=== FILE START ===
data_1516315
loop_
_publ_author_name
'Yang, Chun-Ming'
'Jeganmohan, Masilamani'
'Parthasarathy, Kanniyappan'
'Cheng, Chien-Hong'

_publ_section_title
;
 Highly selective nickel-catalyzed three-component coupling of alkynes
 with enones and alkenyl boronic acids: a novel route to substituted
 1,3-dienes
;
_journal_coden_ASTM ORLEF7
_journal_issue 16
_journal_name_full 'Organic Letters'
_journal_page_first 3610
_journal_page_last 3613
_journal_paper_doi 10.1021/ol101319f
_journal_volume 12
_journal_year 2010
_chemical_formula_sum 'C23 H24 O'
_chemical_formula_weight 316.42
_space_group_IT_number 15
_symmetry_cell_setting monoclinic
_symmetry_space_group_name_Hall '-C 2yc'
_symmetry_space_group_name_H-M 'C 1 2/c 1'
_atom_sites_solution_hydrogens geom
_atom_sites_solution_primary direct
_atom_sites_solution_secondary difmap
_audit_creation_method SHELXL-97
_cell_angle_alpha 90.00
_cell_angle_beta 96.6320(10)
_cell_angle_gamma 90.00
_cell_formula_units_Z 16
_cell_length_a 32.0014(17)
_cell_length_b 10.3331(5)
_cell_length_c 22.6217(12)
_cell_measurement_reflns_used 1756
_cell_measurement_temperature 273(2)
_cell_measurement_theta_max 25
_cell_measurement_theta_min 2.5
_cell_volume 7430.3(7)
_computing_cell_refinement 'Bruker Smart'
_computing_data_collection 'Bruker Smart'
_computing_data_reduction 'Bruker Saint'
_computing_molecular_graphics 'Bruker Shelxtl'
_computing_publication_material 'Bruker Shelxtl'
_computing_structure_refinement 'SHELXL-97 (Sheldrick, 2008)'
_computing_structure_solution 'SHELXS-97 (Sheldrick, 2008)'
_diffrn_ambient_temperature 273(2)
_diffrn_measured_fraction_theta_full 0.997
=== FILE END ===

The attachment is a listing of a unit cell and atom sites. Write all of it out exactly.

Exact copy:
data_1516315
loop_
_publ_author_name
'Yang, Chun-Ming'
'Jeganmohan, Masilamani'
'Parthasarathy, Kanniyappan'
'Cheng, Chien-Hong'

_publ_section_title
;
 Highly selective nickel-catalyzed three-component coupling of alkynes
 with enones and alkenyl boronic acids: a novel route to substituted
 1,3-dienes
;
_journal_coden_ASTM ORLEF7
_journal_issue 16
_journal_name_full 'Organic Letters'
_journal_page_first 3610
_journal_page_last 3613
_journal_paper_doi 10.1021/ol101319f
_journal_volume 12
_journal_year 2010
_chemical_formula_sum 'C23 H24 O'
_chemical_formula_weight 316.42
_space_group_IT_number 15
_symmetry_cell_setting monoclinic
_symmetry_space_group_name_Hall '-C 2yc'
_symmetry_space_group_name_H-M 'C 1 2/c 1'
_atom_sites_solution_hydrogens geom
_atom_sites_solution_primary direct
_atom_sites_solution_secondary difmap
_audit_creation_method SHELXL-97
_cell_angle_alpha 90.00
_cell_angle_beta 96.6320(10)
_cell_angle_gamma 90.00
_cell_formula_units_Z 16
_cell_length_a 32.0014(17)
_cell_length_b 10.3331(5)
_cell_length_c 22.6217(12)
_cell_measurement_reflns_used 1756
_cell_measurement_temperature 273(2)
_cell_measurement_theta_max 25
_cell_measurement_theta_min 2.5
_cell_volume 7430.3(7)
_computing_cell_refinement 'Bruker Smart'
_computing_data_collection 'Bruker Smart'
_computing_data_reduction 'Bruker Saint'
_computing_molecular_graphics 'Bruker Shelxtl'
_computing_publication_material 'Bruker Shelxtl'
_computing_structure_refinement 'SHELXL-97 (Sheldrick, 2008)'
_computing_structure_solution 'SHELXS-97 (Sheldrick, 2008)'
_diffrn_ambient_temperature 273(2)
_diffrn_measured_fraction_theta_full 0.997